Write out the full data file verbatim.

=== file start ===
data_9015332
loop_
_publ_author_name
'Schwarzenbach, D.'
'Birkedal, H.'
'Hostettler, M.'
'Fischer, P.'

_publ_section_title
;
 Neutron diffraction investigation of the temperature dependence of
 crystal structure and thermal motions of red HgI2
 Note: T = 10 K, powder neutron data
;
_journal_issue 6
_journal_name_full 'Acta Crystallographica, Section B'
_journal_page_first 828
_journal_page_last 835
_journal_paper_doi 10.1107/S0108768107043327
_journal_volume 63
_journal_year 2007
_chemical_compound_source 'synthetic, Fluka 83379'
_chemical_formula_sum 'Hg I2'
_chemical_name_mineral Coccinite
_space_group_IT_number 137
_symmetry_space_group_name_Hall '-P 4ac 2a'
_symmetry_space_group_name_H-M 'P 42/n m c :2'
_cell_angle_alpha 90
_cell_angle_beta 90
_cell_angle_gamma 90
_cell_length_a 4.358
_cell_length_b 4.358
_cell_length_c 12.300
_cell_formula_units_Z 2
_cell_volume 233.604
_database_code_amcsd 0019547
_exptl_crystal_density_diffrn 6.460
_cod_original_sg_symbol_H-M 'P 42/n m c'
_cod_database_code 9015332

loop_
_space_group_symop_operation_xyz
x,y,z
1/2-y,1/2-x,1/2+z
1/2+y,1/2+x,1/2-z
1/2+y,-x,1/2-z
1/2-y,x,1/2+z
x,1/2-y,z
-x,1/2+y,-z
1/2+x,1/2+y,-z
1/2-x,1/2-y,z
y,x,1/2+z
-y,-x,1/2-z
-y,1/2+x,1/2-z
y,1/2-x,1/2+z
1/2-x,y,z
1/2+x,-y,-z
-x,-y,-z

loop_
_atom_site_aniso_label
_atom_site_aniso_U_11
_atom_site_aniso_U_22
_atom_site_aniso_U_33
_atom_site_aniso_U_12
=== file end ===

data_9015332
loop_
_publ_author_name
'Schwarzenbach, D.'
'Birkedal, H.'
'Hostettler, M.'
'Fischer, P.'

_publ_section_title
;
 Neutron diffraction investigation of the temperature dependence of
 crystal structure and thermal motions of red HgI2
 Note: T = 10 K, powder neutron data
;
_journal_issue 6
_journal_name_full 'Acta Crystallographica, Section B'
_journal_page_first 828
_journal_page_last 835
_journal_paper_doi 10.1107/S0108768107043327
_journal_volume 63
_journal_year 2007
_chemical_compound_source 'synthetic, Fluka 83379'
_chemical_formula_sum 'Hg I2'
_chemical_name_mineral Coccinite
_space_group_IT_number 137
_symmetry_space_group_name_Hall '-P 4ac 2a'
_symmetry_space_group_name_H-M 'P 42/n m c :2'
_cell_angle_alpha 90
_cell_angle_beta 90
_cell_angle_gamma 90
_cell_length_a 4.358
_cell_length_b 4.358
_cell_length_c 12.300
_cell_formula_units_Z 2
_cell_volume 233.604
_database_code_amcsd 0019547
_exptl_crystal_density_diffrn 6.460
_cod_original_sg_symbol_H-M 'P 42/n m c'
_cod_database_code 9015332

loop_
_space_group_symop_operation_xyz
x,y,z
1/2-y,1/2-x,1/2+z
1/2+y,1/2+x,1/2-z
1/2+y,-x,1/2-z
1/2-y,x,1/2+z
x,1/2-y,z
-x,1/2+y,-z
1/2+x,1/2+y,-z
1/2-x,1/2-y,z
y,x,1/2+z
-y,-x,1/2-z
-y,1/2+x,1/2-z
y,1/2-x,1/2+z
1/2-x,y,z
1/2+x,-y,-z
-x,-y,-z

loop_
_atom_site_aniso_label
_atom_site_aniso_U_11
_atom_site_aniso_U_22
_atom_site_aniso_U_33
_atom_site_aniso_U_12